Just like Neo in The Matrix I made an audible "Whoa!" at the end of this book. Just like Neo in The Matrix I was downloaded into someone else's reality and forced to live in their world. Seeing the world through Lucky Linderman's eyes reminded me of being a teenager; the pressure, the bullies, and the constant bullshit.
Except that Lucky is nothing like Neo; all that Lucky can do is dream about his grandfather who went missing during the Vietnam War. Lucky has no evil machines to fight; just a bully named Nadar McMillan who is a special kind of sociopath.
Grandpa's world is the only place that Lucky can escape to. There's no real bullshit there and Lucky serves a purpose: rescue grandfather at all costs. Are the dreams real? Or is Lucky experiencing Dr. House-like hallucinations?
Eventually Lucky's mother tires of the bullying and takes him to his Uncle's. And as always adventures do ensue. And as always there's a girl there for Lucky. And as always this is where things take an interesting turn.
We realize that Lucky does have a few problems; he's not a reliable narrator, and who the hell sends out suicide questionnaires as a social studies project? Who the hell doesn't stick up for themselves? What kind of a father just ignores his teenage son's problems? What kind of mother spends all day swimming away her issues?
"Good luck with that. Escaping assholes is about as easy as escaping oxygen."The line between my life, Lucky's life, and Lucky's dreams blurred for me at one point. All that social pressure came back. The bully-e and the bully-er. The feeling that adults just. Don't. Get. It. That rush of a first kiss and the nervous realization that--as a guy--you will have to deal with vaginas for the rest of your life.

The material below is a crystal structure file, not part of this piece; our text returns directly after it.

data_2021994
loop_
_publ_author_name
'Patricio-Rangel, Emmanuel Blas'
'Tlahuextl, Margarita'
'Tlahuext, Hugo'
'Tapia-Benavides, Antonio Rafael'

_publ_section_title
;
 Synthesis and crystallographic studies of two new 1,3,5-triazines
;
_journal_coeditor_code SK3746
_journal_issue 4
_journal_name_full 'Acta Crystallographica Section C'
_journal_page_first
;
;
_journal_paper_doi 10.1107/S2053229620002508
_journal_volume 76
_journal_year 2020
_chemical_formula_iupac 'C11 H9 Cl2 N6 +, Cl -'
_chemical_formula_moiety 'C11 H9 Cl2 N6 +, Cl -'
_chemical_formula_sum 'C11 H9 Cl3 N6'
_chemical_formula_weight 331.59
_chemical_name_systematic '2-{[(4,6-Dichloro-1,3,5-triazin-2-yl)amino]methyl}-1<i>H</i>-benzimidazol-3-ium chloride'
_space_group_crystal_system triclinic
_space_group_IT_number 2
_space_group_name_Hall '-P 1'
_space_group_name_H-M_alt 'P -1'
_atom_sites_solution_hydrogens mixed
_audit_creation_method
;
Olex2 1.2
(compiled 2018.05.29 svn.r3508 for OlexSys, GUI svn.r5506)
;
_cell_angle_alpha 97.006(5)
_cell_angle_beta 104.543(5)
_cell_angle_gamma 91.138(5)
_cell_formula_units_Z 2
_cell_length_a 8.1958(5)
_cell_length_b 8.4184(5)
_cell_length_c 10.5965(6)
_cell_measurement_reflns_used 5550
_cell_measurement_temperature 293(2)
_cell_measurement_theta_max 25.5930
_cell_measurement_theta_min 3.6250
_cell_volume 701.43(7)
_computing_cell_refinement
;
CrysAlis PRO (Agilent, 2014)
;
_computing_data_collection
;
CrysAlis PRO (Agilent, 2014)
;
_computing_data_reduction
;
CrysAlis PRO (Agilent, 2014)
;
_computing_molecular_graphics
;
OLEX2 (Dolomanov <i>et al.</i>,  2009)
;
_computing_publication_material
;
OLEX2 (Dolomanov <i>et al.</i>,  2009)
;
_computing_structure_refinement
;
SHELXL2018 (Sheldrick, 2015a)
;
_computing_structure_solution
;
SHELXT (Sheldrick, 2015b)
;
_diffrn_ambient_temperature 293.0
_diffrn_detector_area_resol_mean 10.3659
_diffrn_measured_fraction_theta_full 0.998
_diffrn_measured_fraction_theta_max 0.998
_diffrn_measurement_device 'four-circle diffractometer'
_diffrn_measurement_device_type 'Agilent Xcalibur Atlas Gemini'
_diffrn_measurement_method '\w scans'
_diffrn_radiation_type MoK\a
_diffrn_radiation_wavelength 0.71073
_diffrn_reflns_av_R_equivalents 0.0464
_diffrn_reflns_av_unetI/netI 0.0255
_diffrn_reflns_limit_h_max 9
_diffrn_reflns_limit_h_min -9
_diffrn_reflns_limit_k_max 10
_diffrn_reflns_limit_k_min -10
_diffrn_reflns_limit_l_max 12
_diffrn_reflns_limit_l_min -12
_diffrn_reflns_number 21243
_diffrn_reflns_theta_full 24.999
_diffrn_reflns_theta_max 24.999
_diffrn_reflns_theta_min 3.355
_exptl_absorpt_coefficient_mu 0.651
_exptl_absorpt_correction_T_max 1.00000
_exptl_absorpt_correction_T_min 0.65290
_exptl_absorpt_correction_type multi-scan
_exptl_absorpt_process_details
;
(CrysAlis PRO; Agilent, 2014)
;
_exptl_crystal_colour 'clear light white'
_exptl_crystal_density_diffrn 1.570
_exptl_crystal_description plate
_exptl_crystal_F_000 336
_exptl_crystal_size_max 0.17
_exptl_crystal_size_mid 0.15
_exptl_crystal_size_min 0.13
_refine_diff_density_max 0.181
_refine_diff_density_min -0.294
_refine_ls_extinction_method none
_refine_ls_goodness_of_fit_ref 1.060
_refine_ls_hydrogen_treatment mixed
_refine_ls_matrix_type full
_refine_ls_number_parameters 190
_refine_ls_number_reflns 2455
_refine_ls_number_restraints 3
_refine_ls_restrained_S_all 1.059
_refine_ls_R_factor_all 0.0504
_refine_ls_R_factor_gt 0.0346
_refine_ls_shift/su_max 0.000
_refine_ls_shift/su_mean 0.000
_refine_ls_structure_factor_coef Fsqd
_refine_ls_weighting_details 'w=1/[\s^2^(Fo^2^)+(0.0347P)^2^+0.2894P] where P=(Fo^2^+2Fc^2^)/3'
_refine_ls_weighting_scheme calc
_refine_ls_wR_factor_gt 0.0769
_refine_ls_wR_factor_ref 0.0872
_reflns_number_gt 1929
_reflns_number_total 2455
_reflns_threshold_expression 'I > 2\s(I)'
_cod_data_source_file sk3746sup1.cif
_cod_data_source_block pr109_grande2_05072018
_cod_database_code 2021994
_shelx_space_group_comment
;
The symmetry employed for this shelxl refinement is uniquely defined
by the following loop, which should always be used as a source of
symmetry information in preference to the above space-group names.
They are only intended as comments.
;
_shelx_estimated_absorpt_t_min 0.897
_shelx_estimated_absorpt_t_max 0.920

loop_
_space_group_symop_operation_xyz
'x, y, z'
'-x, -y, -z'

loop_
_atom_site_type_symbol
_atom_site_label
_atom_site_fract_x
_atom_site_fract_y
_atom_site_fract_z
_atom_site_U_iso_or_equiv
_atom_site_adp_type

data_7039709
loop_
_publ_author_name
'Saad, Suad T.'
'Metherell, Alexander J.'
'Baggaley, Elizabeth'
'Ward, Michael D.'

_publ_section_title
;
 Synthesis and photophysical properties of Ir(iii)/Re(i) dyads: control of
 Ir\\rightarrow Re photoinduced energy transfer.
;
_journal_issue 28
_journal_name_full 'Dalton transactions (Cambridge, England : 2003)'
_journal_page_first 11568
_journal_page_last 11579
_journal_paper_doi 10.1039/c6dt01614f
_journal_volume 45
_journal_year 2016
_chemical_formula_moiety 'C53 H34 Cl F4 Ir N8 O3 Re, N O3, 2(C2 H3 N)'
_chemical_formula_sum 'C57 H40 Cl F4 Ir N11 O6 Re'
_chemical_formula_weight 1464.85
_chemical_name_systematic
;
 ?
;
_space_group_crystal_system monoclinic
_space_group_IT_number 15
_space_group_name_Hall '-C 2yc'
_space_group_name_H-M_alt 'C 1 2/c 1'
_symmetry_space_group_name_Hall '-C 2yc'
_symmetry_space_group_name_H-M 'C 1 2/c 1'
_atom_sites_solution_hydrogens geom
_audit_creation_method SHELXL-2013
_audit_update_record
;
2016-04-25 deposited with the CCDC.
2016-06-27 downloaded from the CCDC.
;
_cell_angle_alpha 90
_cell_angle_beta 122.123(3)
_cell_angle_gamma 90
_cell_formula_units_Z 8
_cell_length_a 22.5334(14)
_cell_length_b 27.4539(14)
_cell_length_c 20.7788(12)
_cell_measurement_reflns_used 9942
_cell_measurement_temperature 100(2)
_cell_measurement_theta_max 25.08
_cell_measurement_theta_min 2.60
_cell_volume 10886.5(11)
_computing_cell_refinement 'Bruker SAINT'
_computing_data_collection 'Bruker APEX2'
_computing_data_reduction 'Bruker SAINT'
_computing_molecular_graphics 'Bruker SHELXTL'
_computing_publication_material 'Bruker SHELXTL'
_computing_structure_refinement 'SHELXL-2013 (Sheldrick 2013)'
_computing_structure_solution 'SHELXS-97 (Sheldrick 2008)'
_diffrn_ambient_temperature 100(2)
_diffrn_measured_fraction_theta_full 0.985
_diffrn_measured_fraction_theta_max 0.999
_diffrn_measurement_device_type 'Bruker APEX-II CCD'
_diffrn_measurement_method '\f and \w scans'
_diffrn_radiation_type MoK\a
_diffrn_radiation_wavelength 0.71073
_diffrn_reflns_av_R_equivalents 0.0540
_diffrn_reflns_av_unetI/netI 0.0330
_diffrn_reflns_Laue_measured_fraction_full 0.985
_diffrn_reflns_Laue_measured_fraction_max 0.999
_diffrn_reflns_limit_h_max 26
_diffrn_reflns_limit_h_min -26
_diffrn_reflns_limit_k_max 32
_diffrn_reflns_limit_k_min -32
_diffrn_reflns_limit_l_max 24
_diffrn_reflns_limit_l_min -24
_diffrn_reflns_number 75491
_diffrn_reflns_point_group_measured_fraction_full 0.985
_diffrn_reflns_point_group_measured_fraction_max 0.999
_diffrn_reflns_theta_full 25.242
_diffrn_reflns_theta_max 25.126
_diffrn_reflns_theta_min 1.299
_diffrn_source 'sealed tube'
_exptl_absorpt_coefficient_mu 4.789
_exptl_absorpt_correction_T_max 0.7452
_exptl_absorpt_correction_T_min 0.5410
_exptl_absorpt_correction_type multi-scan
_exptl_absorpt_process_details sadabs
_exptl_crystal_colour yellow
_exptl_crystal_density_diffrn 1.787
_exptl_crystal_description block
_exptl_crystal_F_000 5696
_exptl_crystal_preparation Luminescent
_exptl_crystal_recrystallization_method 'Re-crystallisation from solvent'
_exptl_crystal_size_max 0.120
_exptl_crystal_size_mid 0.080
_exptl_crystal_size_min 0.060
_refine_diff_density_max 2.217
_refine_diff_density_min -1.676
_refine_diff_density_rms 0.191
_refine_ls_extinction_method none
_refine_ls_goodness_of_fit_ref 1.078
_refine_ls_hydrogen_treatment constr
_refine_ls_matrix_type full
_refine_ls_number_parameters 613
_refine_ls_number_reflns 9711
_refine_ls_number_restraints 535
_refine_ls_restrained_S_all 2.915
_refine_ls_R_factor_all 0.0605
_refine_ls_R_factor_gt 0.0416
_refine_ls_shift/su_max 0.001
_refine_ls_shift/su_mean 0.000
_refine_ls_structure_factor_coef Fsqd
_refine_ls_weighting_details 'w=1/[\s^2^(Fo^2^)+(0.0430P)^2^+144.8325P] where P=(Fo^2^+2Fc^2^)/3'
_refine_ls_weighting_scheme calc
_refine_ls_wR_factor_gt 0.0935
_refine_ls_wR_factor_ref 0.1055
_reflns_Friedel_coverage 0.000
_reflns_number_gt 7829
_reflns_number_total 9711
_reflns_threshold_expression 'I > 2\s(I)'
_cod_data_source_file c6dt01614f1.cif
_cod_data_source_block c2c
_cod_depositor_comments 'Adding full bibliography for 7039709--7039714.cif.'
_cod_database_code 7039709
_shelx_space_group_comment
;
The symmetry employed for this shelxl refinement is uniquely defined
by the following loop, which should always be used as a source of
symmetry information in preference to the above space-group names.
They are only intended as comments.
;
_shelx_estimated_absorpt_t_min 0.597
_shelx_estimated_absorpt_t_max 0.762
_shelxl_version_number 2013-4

This is one young adult novel that gets it right in a way that John Green* and others can't; the amount of cursing, the amount of sexual tension, the amount of grit, and the occasional boner are all in here.** Many authors shy away from strong language for obvious reason; but this is how our children talk when we aren't around, this is what they think and this is how they feel these days.
This book produced a few sobs, a few what the fuck moments of anger, and one big WHOA at the end. And yeah, I giggled at the boner jokes.
Note: There is a song called Sleeping Sickness by a band called City & Colour. It fits the tone of this book perfectly.
*I love John Green. I am in no way knocking him.
**The right level of cuteness for a young adult novel is still retained, however.
End Note: Boner. Hehehehe.